This week, we’re going to talk about a special type of word formation called an acronym. According to the Bloomsbury Grammar Guide by Gordon Jarvie, an acronym is an abbreviation pronounced as if it were a single word.
The classic example is this: The initials for self-contained underwater breathing apparatus are S-C-U-B-A, giving us the word scuba.
Other examples include:
radar, from radio detection and ranging.
NATO, from North Atlantic Treaty Organization
AIDS, from auto-immune deficiency syndrome
UNESCO, from United Nations Educational, Scientific and Cultural Organization
yuppie, from young urban professional
Sometimes the term acronym is inaccurately applied to abbreviations that are not really acronyms. According to Fowler’s Modern English Usage,
“The test of a true acronym is often assumed to be that it should be pronounceable as a word within the normal word patterns of English.”
As such, abbreviations such as FBI, VCR and IBM are not acronyms because each letter is pronounced separately. They’re called simply abbreviations or initialisms.
It turns out that creating words from acronyms is a fairly recent practice. “[Acronyms] are surprisingly modern,” says linguist and author Michael Quinion, who joined us on the program. “The first ones that we know about are really 20th century, and most of the early ones are military.”
Quinion cites the term AWOL, for absent without leave, as being one of the first examples. According to Quinion, this term is first recorded as a spoken word in about 1917. But the creation of acronyms didn’t really accelerate until World War II, when terms like sonar and radar were coined to describe emerging technologies. “Indeed, the term acronym itself is Second World War in origin,” Quinion says, “from Greek words meaning ‘the tip’ and ‘name’: akros, the tip or topmost part of something, plus –onym, which is name. Acronym is a word formed from the tip or the beginning bits of other words.”
Given the relatively recent history of acronyms, Quinion tends to chuckle at stories that try to explain the origins of words using acronyms, such as the yarn about the word cop coming from the abbreviation constable on patrol. “A lot of these pseudo-explanations are actually invented as humorous stories,” Quinion laughs. “No one I think really ever believes that golf stands for ‘gentlemen only, ladies forbidden’. It’s just a joke, but it plays on the idea that there are a lot of words in the English language which do come from acronyms. Those kinds of terms are everywhere now, but before the 20th century, they really are unknown.”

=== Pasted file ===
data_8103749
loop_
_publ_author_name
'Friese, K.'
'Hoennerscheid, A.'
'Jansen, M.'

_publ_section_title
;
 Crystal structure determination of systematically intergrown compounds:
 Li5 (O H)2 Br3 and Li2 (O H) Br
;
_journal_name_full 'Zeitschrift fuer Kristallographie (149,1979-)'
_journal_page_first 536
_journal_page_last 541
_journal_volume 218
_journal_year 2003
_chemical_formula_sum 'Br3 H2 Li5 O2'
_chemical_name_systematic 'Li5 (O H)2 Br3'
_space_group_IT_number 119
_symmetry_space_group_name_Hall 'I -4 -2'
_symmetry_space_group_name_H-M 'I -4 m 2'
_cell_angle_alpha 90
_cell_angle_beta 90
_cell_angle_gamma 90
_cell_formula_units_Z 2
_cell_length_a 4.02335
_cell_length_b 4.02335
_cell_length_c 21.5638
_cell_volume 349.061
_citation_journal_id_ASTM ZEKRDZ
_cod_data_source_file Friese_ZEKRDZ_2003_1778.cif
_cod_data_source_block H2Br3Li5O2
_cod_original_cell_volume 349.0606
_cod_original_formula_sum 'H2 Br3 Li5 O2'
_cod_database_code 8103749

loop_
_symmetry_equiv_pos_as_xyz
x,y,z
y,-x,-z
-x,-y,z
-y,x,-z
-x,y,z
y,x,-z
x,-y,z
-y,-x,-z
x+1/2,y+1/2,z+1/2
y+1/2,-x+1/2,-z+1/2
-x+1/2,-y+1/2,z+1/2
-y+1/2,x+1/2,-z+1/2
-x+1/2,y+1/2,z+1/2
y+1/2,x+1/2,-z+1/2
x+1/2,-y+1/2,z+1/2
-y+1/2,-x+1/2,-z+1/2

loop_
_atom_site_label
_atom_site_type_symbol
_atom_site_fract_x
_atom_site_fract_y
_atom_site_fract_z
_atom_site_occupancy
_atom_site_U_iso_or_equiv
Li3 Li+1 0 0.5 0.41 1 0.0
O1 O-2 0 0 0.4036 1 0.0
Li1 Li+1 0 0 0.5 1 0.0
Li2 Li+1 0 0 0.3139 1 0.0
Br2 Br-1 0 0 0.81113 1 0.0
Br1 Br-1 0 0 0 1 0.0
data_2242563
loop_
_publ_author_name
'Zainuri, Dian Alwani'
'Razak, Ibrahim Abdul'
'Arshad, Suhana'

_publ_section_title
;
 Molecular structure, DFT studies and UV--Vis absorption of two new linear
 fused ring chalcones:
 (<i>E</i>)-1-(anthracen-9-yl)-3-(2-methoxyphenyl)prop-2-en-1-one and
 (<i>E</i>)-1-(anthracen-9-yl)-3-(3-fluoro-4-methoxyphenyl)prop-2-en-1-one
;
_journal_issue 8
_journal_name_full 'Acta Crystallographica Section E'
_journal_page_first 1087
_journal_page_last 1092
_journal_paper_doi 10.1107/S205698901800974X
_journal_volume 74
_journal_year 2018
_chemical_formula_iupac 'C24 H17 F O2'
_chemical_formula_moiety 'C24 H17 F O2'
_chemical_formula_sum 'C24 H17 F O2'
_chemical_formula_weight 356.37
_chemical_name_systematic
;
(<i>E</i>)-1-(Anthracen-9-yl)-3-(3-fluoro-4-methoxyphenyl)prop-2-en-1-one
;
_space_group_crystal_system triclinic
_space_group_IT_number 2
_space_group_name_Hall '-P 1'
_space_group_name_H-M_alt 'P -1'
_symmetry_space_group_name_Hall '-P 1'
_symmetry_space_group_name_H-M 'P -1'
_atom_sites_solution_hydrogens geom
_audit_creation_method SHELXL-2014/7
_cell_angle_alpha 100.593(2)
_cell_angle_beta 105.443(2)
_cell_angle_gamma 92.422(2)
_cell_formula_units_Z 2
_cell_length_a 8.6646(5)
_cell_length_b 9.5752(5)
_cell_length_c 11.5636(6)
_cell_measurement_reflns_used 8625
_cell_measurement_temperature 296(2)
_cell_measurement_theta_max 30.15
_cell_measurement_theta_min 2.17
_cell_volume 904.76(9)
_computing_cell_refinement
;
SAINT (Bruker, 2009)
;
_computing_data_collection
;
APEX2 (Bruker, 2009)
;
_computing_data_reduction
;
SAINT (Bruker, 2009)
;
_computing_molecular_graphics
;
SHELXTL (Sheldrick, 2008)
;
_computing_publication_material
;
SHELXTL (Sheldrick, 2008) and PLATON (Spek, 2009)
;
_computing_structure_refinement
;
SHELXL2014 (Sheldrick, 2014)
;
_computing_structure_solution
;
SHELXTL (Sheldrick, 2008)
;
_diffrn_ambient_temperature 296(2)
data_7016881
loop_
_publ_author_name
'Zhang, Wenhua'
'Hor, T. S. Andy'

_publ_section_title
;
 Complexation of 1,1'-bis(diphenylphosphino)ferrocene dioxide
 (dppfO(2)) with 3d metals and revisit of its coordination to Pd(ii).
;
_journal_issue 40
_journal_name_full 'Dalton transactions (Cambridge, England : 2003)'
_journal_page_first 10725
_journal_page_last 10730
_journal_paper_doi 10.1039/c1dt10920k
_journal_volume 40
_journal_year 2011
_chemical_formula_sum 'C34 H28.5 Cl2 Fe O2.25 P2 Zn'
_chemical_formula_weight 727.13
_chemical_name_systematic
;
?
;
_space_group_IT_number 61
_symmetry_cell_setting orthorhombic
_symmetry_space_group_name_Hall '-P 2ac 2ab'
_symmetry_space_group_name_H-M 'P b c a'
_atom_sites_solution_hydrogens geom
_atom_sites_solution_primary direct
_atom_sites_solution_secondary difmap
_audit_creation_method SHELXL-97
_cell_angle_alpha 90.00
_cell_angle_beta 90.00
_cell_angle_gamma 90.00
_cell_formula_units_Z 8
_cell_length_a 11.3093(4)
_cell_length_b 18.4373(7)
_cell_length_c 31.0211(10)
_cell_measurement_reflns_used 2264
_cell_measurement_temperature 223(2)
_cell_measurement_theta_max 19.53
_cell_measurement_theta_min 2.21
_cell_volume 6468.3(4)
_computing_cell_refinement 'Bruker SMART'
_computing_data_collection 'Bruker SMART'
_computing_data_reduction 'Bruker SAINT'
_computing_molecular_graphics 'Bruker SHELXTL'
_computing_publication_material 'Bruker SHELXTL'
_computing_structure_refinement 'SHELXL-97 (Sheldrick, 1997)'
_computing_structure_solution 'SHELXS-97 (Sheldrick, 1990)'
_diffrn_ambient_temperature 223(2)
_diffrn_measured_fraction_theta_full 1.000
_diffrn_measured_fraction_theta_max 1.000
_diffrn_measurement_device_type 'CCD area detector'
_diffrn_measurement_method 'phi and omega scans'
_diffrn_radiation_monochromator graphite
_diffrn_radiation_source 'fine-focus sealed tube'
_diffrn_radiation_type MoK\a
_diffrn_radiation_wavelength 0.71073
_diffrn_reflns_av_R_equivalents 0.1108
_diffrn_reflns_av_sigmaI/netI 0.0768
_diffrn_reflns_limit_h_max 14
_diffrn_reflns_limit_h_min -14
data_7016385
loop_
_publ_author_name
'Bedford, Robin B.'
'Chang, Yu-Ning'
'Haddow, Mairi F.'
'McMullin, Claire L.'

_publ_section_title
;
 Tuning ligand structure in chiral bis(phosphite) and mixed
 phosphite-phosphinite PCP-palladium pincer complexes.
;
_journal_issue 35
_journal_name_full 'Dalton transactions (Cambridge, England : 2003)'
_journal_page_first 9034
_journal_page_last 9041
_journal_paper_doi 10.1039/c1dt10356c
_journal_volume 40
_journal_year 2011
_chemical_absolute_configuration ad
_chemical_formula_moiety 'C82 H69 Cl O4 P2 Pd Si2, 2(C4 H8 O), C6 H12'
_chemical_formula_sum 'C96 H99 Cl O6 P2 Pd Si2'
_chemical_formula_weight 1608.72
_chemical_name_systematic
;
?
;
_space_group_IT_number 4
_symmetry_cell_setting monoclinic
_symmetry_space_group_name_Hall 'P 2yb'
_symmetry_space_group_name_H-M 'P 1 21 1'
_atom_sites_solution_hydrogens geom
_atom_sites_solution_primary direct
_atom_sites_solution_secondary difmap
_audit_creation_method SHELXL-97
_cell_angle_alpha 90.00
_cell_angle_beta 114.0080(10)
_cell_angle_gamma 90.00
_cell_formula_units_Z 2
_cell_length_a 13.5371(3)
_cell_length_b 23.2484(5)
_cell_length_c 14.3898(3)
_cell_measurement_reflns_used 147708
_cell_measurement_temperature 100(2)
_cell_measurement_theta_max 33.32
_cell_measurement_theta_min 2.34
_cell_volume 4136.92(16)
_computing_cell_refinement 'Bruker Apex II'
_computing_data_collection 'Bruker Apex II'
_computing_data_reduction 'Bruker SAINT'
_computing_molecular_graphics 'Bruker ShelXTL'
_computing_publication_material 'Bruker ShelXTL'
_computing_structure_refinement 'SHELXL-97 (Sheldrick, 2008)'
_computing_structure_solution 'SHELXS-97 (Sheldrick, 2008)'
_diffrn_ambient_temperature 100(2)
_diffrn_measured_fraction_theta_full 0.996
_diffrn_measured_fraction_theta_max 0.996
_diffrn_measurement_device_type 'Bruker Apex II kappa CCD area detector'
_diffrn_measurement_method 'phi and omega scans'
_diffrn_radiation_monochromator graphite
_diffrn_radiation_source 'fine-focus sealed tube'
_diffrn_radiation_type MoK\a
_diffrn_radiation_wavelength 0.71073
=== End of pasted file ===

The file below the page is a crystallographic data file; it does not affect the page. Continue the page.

It should be noted that a good deal of serendipity and creativity goes into the making of some acronyms. For example, the non-smoking organization Action on Smoking and Health goes by the appropriate acronym ASH. The items given to attendees at conferences are known collectively as swag, for stuff we all get. And the organization Students Against Destructive Decisionsa group that campaigns against underage drinking, illegal drug use and teen violenceis known by its acronym, SADD.
An example of a not-so-good acronym (and deliberately so) comes from The Simpsonsem>, when Marge created the group, “Springfieldians for Non-Violence, Understanding and Helping... or SNUH.”
Strictly speaking, a pronounceable word is called an acronym; sets of stand-alone letters are initialisms. But given the popularity of the word acronym, some dictionaries and even Fowler’s Modern English Usage have become somewhat forgiving:
“The limitations of the term [acronym] being not widely know to the general public, acronym is also often applied to abbreviations that are familiar but are not pronounceable as words.”
Ultimately, though, it’s probably best to restrict the term acronym to those abbreviations you can say as a single word. Abbreviations where each letter is pronounced individuallysuch as DVD, USA, NHL or EUare more accurately called initialisms.
And if someone offers you a tale about the origin of a word and the explanation happens to include an acronym, it’s best to take that story with a grain of salt.
Sources: Bloomsbury Grammar Guide by Gordon Jarvie; Fowler's Modern English Usage by R.W. Burchfield; Port Out, Starboard Home by Michael Quinion (also released under the title Ballyhoo, Buckaroo and Spuds); Urban Dictionary: Fularious Street Slang Defined by Aaron Peckham.
Music: "A-B-C" by The Jackson Five; "Alphabet St." by Prince.